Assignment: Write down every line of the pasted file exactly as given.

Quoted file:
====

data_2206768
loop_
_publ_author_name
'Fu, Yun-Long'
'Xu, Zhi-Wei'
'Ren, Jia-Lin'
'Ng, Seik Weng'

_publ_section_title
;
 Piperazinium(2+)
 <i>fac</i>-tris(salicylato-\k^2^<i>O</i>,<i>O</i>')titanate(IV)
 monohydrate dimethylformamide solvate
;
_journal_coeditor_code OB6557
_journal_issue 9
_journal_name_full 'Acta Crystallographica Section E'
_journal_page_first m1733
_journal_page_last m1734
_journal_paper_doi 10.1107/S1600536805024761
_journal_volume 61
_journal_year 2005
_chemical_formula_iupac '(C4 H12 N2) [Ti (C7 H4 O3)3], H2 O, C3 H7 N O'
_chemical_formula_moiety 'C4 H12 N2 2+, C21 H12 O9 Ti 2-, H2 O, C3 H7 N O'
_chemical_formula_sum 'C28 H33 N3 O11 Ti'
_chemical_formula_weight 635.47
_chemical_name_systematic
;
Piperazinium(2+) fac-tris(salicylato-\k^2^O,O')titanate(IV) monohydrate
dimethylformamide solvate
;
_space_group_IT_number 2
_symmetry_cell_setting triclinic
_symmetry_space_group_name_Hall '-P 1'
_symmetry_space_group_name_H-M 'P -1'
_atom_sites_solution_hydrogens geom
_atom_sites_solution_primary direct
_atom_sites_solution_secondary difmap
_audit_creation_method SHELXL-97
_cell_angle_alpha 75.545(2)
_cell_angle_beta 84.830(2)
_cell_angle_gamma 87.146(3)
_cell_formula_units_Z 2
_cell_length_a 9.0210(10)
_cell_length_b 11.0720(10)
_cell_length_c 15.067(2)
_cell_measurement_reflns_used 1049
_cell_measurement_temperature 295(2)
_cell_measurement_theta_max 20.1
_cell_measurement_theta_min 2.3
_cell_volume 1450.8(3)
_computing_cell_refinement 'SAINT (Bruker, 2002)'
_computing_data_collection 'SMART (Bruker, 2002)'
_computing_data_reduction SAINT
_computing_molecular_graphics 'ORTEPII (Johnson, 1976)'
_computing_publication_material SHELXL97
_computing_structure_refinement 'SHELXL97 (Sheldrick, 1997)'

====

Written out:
data_2206768
loop_
_publ_author_name
'Fu, Yun-Long'
'Xu, Zhi-Wei'
'Ren, Jia-Lin'
'Ng, Seik Weng'

_publ_section_title
;
 Piperazinium(2+)
 <i>fac</i>-tris(salicylato-\k^2^<i>O</i>,<i>O</i>')titanate(IV)
 monohydrate dimethylformamide solvate
;
_journal_coeditor_code OB6557
_journal_issue 9
_journal_name_full 'Acta Crystallographica Section E'
_journal_page_first m1733
_journal_page_last m1734
_journal_paper_doi 10.1107/S1600536805024761
_journal_volume 61
_journal_year 2005
_chemical_formula_iupac '(C4 H12 N2) [Ti (C7 H4 O3)3], H2 O, C3 H7 N O'
_chemical_formula_moiety 'C4 H12 N2 2+, C21 H12 O9 Ti 2-, H2 O, C3 H7 N O'
_chemical_formula_sum 'C28 H33 N3 O11 Ti'
_chemical_formula_weight 635.47
_chemical_name_systematic
;
Piperazinium(2+) fac-tris(salicylato-\k^2^O,O')titanate(IV) monohydrate
dimethylformamide solvate
;
_space_group_IT_number 2
_symmetry_cell_setting triclinic
_symmetry_space_group_name_Hall '-P 1'
_symmetry_space_group_name_H-M 'P -1'
_atom_sites_solution_hydrogens geom
_atom_sites_solution_primary direct
_atom_sites_solution_secondary difmap
_audit_creation_method SHELXL-97
_cell_angle_alpha 75.545(2)
_cell_angle_beta 84.830(2)
_cell_angle_gamma 87.146(3)
_cell_formula_units_Z 2
_cell_length_a 9.0210(10)
_cell_length_b 11.0720(10)
_cell_length_c 15.067(2)
_cell_measurement_reflns_used 1049
_cell_measurement_temperature 295(2)
_cell_measurement_theta_max 20.1
_cell_measurement_theta_min 2.3
_cell_volume 1450.8(3)
_computing_cell_refinement 'SAINT (Bruker, 2002)'
_computing_data_collection 'SMART (Bruker, 2002)'
_computing_data_reduction SAINT
_computing_molecular_graphics 'ORTEPII (Johnson, 1976)'
_computing_publication_material SHELXL97
_computing_structure_refinement 'SHELXL97 (Sheldrick, 1997)'